CASE STUDY: NAR Fair Housing

We want to start sharing some case studies to give you a glimpse into our workflow and projects on a more regular basis.  So here's a look into a recent project for the National Association of Realtor's Fair Housing Anniversary.

The Project Start

A lot of our work doesn't come directly from the end client, but rather through an agency who's doing other work for them and the project has a video component.  This one went that way.  We started by doing an estimate for us to go out to 5 cities and do a photo shoot and video shoot in each location.  Then we waited a while.  And a little while more.  That happens a lot where there's an idea but the project doesn't start for a while.

The Project Itself

So after a wait, we got the green light.  But the project had changed.  Instead of us heading out of town to capture everything, we were going to be using a hybrid approach.  The number of cities was cut to 3.  The client engaged a Miami company to do the filming / photos there.  They were also going to pick up video from a different project for the Chicago talent, but we would be doing a photo shoot with them.  And then we'd be traveling to Grand Rapids to film and photograph talent there.  Then we'd handle the editing of all the photos and executing post production on the video.  It's less than ideal for a few reasons.  One... video from 3 sources means three different codecs, three different lighting setups, and three different approaches.  With the photography it has less of an impact because they're stand alone ads.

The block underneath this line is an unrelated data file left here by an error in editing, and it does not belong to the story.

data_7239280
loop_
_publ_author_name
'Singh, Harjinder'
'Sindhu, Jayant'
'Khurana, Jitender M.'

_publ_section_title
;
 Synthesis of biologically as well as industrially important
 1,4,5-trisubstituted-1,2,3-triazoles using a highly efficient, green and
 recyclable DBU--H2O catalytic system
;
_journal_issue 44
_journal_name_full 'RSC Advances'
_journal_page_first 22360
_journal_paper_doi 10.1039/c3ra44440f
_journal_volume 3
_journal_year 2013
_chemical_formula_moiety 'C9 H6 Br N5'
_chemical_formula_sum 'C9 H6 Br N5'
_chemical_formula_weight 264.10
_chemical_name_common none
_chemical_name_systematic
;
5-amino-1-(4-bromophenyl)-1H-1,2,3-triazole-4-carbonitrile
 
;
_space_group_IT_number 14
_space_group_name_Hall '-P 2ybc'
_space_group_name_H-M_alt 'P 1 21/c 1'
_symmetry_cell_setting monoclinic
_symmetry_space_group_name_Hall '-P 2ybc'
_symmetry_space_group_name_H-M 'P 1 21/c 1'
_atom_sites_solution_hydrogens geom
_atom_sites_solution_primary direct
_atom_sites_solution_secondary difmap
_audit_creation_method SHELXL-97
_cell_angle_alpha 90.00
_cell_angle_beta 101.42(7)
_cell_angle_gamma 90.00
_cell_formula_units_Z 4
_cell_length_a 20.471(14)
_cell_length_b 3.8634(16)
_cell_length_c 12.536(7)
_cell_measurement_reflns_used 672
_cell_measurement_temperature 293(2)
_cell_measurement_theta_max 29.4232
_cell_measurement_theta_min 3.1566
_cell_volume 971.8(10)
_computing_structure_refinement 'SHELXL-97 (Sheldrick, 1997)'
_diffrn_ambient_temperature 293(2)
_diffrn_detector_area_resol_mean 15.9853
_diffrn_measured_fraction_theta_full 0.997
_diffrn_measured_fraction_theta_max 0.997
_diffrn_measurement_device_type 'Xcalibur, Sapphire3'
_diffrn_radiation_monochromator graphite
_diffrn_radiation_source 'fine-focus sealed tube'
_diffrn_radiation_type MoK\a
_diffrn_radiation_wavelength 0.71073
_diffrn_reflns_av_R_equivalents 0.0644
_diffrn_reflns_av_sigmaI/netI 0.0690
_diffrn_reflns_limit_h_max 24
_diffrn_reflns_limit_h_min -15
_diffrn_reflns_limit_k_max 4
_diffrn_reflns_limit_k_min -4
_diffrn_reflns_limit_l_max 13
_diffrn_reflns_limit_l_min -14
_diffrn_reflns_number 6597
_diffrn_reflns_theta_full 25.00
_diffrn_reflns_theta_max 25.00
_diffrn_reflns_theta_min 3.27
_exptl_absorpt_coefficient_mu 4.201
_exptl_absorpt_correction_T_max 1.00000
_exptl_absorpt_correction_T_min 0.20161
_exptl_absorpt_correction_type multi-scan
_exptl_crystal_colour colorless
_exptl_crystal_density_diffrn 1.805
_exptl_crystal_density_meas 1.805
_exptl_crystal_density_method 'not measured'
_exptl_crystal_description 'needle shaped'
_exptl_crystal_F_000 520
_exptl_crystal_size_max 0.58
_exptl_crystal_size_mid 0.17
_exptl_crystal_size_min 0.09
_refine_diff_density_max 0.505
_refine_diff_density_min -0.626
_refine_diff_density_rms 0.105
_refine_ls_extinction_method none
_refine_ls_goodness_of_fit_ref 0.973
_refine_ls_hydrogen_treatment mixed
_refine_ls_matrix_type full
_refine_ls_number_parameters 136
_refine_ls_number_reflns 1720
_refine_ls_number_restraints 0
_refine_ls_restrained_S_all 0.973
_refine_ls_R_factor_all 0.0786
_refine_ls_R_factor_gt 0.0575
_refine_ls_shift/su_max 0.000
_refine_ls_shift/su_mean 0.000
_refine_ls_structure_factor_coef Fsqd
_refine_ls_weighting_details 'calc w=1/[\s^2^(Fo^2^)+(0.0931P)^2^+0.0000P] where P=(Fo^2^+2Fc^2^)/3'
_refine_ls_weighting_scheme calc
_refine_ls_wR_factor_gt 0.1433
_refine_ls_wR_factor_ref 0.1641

The Talent

Before we jump into the shoots, I just want to say a quick note about talent.  Like most of our projects, the people we were featuring were not professional talent.  They were real people who'd done amazing things.  It takes a special approach to work with non-professional talent and we've been doing it for a long time.  You have to keep people comfortable in an inherently uncomfortable situation, while getting great content.  While these people weren't pros, you'd never know it.